We find ourselves in a situation not unlike the one confronted by our founders in the days leading up to the Battle of Bunker Hill and the beginning of the American Revolution.
While the tension between the colonists and England had been building for years, events accelerated rapidly towards violence in 1774 as the colonists began actively resisting the Intolerable Acts that Parliament had passed as retribution for the Boston Tea Party in December 1773. Among other things, the draconian laws shut down the port of Boston and suspended self-government in the colony of Massachusetts. The colonists then began forming their own provincial Congress and organizing for armed resistance to defend their rights and property from the arbitrary authoritarianism of the ruling elites in London.
Some historians have argued that the colonists fought England for economic reasons. While it was a contributing factor, that wasn’t the real reason. The real reason for the division boiled down to a question of “Who governs?” and the idea of transcendent rights and the rule of law.
I detail some of this in my new book, The Adversaries: A Story of Boston and Bunker Hill, describing a scene between Admiral Richard Howe and Benjamin Franklin in London in early 1775. The two men are both eager to avoid violence between Englishmen on either side of the Atlantic, but soon realize compromise is unlikely.
Franklin tells Howe:
‘Parliament claims the right to altering American constitutions and charters at pleasure, which I would point out, they have done repeatedly in recent times. If that is the line drawn in the sand, there can never be an agreement. If Parliament can decide, on a whim, at any moment, which rights Massachusetts or any of the other colonies might, or might not, have, we would be unsafe in every privilege.’
Howe shook his head. ‘So this is the rub? Who decides? Who will govern? You do understand that if there is no peaceful compromise, the King’s ministers are prepared to compel the colonies to accept their acts by force.’
Franklin leaned back in his chair. ‘Massachusetts and the colonies would rather suffer all the mischiefs and hazards of war rather than agree to the alteration of their charters and laws by Parliament. They that can give up essential liberty to obtain a little temporary safety deserve neither liberty nor safety.’
Most of that conversation actually took place. And it’s illustrative of what the real tension was: Englishmen had taken English ideas with them when they colonized America’s shores, ideas written down in black and white in the Magna Carta, the 1628 Petition of Right, the 1689 Bill of Rights, and of course the Charter of Massachusetts, all of which had either been passed by Parliament or assented to by English kings.
Those rights were considered sacrosanct, non-negotiable. But the English who colonized America also believed something fundamental about those rights: they might have been spelled out in black and white and part of English law, but they were sacrosanct because they were ideas ultimately drawn from and in harmony with natural, higher law. They truly believed that their rights were given to them by a transcendent Creator, not an earthly power; therefore, no earthly power could revoke transcendent rights. Only the One who gave them their rights could do that.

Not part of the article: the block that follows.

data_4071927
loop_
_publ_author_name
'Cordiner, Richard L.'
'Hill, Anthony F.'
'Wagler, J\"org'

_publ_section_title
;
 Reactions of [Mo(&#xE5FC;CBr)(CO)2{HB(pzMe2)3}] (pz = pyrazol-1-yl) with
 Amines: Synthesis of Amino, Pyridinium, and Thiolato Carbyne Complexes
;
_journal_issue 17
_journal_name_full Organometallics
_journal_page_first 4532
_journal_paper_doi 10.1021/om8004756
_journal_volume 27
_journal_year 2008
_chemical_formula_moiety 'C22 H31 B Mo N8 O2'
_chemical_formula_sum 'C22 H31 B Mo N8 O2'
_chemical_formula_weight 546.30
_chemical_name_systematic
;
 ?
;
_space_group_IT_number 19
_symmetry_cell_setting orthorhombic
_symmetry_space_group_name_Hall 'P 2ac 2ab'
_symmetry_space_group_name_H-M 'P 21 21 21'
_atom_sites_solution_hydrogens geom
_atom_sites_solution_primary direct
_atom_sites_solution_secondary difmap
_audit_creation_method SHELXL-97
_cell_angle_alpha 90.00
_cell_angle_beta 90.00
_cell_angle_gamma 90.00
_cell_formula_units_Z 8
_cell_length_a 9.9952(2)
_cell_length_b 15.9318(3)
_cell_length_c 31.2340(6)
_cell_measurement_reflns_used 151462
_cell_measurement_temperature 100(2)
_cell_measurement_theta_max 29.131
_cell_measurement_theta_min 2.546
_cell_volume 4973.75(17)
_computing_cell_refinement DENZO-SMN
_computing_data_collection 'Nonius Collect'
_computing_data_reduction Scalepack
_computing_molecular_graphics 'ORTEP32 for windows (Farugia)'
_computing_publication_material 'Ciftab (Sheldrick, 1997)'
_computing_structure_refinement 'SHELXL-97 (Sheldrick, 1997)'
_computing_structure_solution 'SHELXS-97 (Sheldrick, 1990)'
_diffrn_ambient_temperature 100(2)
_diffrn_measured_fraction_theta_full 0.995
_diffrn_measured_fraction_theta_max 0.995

And those rights, which of course no human document could ever fully spell out, included the rights to property and speech, assembly and free elections, and the right to defense—because, as James Madison would write in his treatise on property in 1792, “There is a right to property and a property in rights.” So property concerns not just physical things, but even such things as one’s conscience counts as one’s property.
These ideas of transcendent rights became the real breaking point with England and her colonies: the ruling class in England—those in Parliament and among King George III’s ministers—viewed such talk as more of a series of suggestions that could be discarded when inconvenient. In the here and now, this elite assumed, the colonists would submit to Parliament’s right to govern them or they would be forced to comply. But the colonists didn’t because as Dr. Joseph Warren, whose story I highlight in The Adversaries, would argue: “The man who will quietly submit to wear a shackle condemns the noblest gift of heaven and impiously affronts the God who made him free.”
So it wasn’t just that the colonists believed they had a right to defend their property, their speech, and every other inherent right: they believed they had an obligation to defend them.
There are many today, especially on the Left, but generally among the ruling class in this country, who have forgotten how the free American republic is supposed to work, how laws are made, and who governs. On this weekend of July 4, in which we celebrate our independence, we should remember that the American Revolution was a restoration of individual rights infringed upon and usurped by an arbitrary, unaccountable government.
We should also remember that in a government of, by and for the people, all power flows from the people. That power and money delegated to our representatives, is to be used to prioritize, advance and protect the interests and rights of the American people. How refreshing would it be to actually get back to a government that, in fact, does those things.